Examining privilege, intersectionality, and the lens of diversity

As survivors, we may have ideas of how to help other moms who are struggling, based on our own experiences with PPD and related illnesses and what we found to be helpful. Before we can think about how we can support others, though, it is important to look at our own privilege. Privilege refers to any unearned benefit or advantage we receive in society because of an aspect of our identity, such as race, religion, gender identity, sexual orientation, class/wealth, ability, etc. When we say, “we warrior moms,” we may be making many assumptions about who “we” is, and, despite our best intentions, we may fail at being inclusive and/or representing folks outside our demographic. Reflecting on our privilege helps us think about how we can work with folks who share our privilege– as well as those who don’t– to create changes that benefit everyone.

Looking at perinatal mood and anxiety disorders through a “lens of diversity” can help us see how different aspects of our identities—and our privilege—affect our experiences with PPD, including whom we felt we could tell, the treatment we sought, our barriers to care, and the professionals who helped us. This process can illuminate why what was helpful for us may not necessarily be helpful to other moms. Here are some questions to consider:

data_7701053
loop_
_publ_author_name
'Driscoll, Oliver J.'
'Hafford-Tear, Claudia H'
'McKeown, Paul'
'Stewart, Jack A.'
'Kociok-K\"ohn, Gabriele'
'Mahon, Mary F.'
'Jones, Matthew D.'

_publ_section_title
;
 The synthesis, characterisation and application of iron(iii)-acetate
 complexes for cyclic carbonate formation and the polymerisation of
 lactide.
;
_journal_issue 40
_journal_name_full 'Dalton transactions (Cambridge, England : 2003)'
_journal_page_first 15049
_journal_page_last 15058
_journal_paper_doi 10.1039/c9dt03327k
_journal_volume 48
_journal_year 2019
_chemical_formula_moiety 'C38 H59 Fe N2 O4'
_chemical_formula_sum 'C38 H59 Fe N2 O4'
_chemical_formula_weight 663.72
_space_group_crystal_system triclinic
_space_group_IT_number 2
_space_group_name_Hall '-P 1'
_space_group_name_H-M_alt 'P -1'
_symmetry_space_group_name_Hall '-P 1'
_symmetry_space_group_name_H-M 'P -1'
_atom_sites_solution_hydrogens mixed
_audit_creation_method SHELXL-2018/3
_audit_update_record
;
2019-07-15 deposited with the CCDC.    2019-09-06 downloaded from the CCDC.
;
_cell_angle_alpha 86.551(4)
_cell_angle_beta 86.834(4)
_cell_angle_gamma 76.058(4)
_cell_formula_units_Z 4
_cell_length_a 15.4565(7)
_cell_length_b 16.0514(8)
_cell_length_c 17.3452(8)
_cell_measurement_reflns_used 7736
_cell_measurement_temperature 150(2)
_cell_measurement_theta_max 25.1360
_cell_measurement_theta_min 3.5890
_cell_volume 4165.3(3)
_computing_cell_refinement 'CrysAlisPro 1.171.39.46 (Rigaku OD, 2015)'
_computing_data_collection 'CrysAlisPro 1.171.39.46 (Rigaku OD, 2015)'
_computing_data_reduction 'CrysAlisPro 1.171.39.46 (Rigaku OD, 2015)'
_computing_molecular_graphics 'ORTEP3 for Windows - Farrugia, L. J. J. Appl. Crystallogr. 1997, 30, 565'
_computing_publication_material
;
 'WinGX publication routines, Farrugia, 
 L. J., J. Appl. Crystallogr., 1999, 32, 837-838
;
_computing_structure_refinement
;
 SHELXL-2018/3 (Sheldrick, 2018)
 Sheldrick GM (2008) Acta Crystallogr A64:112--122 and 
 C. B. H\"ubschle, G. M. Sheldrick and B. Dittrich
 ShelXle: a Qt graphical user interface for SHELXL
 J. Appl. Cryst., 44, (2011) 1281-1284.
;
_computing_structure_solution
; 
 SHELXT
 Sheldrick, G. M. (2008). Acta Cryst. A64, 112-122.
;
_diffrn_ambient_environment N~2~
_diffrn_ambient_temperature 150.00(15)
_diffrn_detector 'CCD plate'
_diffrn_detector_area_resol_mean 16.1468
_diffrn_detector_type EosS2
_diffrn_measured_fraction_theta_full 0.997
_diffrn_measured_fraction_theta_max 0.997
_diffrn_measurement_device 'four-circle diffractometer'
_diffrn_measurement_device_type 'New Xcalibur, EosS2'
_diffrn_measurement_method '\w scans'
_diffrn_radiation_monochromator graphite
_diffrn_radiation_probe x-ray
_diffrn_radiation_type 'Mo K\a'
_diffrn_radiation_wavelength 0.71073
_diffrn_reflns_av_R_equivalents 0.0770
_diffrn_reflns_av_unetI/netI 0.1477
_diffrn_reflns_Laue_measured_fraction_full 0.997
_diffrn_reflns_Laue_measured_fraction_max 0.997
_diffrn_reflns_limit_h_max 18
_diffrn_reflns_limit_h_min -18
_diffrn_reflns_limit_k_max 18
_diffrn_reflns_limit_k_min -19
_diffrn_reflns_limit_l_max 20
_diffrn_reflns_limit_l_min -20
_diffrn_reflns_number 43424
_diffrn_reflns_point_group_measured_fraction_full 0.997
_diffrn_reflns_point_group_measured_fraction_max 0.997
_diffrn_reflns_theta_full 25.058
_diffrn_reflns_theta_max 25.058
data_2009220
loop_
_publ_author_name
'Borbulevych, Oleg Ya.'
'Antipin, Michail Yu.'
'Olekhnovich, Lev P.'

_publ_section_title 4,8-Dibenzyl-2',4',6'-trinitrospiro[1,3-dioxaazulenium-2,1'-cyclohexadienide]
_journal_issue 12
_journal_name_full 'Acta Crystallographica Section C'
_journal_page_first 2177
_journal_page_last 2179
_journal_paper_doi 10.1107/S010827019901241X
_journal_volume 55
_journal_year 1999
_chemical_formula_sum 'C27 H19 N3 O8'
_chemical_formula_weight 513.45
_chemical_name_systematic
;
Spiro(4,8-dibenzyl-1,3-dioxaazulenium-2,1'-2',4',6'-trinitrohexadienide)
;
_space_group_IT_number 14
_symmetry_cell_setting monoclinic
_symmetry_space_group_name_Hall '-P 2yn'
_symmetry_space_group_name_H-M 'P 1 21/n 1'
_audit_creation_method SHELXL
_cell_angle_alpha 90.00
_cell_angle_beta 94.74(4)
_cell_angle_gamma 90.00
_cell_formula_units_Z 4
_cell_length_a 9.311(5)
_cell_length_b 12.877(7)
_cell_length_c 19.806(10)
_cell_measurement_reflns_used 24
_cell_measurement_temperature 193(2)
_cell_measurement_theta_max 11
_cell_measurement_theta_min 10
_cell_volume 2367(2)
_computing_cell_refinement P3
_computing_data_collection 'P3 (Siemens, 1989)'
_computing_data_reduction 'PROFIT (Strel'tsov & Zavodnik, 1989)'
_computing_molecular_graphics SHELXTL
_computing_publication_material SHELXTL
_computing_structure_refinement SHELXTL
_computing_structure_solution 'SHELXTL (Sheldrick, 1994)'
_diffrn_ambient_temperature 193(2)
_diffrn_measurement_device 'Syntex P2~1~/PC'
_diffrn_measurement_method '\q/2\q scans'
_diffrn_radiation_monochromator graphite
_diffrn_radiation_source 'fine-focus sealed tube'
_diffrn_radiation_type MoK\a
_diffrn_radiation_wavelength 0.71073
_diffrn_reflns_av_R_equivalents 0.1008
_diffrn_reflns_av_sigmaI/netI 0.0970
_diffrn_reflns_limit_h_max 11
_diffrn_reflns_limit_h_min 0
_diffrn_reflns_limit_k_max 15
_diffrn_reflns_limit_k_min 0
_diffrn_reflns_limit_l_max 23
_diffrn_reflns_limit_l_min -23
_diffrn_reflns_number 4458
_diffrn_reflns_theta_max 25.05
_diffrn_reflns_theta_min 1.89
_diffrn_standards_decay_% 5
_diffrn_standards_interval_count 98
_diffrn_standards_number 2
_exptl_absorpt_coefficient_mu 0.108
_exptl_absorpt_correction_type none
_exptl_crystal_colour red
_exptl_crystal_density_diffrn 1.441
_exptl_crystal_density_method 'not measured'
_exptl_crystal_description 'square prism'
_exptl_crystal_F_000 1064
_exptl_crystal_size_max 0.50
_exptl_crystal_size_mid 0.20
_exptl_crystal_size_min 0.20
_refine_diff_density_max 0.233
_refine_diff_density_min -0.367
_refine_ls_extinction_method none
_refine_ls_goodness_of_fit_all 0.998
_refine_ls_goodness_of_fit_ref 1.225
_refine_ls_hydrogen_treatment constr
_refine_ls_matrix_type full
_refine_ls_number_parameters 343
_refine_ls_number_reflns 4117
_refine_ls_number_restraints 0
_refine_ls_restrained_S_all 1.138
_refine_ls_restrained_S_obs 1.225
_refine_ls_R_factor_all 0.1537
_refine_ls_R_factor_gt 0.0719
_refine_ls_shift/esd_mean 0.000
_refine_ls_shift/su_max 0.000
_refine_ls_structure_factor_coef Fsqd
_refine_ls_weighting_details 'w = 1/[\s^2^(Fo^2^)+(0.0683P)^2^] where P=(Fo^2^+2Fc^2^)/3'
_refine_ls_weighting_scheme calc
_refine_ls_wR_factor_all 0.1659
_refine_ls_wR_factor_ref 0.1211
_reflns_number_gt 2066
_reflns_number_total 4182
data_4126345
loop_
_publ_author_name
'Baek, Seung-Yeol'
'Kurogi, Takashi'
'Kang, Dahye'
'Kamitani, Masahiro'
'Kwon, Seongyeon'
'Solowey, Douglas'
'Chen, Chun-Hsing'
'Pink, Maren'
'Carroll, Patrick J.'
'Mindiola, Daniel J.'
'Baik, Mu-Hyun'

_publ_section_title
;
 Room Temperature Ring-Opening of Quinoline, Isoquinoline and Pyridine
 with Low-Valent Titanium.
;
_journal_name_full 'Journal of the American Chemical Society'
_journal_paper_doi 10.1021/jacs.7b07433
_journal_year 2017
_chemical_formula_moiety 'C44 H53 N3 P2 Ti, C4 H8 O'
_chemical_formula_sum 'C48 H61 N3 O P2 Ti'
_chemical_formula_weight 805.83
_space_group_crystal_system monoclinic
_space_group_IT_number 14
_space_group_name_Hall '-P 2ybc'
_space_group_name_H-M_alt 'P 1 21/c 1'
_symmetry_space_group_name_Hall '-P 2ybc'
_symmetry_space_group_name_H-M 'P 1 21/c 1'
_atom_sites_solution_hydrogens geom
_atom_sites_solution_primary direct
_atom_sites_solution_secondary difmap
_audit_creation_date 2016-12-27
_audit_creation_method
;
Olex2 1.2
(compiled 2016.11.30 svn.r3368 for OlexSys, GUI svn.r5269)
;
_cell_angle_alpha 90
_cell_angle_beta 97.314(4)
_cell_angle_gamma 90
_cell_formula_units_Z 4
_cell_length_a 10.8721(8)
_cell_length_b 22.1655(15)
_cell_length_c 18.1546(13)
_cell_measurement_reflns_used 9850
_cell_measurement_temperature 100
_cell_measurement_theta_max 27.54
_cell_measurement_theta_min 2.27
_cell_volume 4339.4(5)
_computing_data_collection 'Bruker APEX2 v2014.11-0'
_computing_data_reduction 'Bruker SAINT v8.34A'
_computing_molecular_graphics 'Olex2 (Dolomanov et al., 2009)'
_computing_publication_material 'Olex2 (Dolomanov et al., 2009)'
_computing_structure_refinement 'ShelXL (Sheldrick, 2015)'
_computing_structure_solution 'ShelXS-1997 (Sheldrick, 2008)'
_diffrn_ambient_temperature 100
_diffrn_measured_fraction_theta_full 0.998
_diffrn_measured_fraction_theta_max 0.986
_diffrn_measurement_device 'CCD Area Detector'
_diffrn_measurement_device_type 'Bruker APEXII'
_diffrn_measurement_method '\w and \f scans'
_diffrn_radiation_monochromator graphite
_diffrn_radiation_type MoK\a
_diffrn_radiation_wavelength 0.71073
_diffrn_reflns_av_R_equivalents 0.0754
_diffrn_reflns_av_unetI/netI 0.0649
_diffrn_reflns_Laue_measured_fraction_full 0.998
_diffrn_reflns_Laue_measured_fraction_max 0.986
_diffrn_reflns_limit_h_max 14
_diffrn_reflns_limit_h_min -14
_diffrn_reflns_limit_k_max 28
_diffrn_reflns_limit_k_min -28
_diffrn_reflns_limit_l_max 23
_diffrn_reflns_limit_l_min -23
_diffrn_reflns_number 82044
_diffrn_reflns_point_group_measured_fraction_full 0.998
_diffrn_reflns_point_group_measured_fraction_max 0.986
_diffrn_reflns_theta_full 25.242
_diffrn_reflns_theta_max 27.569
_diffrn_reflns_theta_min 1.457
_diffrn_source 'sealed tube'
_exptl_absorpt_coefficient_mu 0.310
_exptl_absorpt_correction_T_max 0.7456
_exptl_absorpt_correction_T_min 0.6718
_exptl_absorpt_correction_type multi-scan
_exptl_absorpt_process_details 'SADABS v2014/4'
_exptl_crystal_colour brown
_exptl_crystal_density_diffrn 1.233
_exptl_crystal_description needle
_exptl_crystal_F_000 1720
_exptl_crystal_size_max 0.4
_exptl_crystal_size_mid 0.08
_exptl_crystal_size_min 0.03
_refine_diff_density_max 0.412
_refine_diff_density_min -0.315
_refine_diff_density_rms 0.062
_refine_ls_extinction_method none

What does postpartum depression mean for different communities? Here’s the thing: being able to SAY that you are experiencing postpartum depression, anxiety, or another perinatal emotional complication (let alone have the ability to seek treatment for it) is a privilege. For many moms, the challenges of unstable housing, poverty, homophobia, unsafe neighborhoods, and racism may exceed the need for treatment. Different moms have a different hierarchy of needs, and addressing their own mood and mental state may be seen as overly indulgent when there are bigger fish to fry.

Moreover, these same challenges may BE the actual source of stress for some moms. For example, one study found that 30% of low-income families can’t afford adequate diapers for their baby, and that this specific need was linked to depression and anxiety.[7] Research has clearly demonstrated the link between extenuating life circumstances (such as poverty, trauma, isolation, etc) and maternal mental illness, so, for some moms, it can be difficult—and not really relevant– to parse out the difference between a mental health issue and an expected reaction to incredible challenges.

Also, along these lines, some communities may view postpartum depression and related illnesses as unacceptable—or as something that happens to other people. A qualitative study of African American women provides some keen insight into the different conceptualizations and experiences of mental health issues.  According to one participant in the study, “There is no postpartum depression. Only white people go through it.” Another participant stated that a neighbor had told her that, “depression is something young mothers do to get out of needing to take care of their kids”.[8]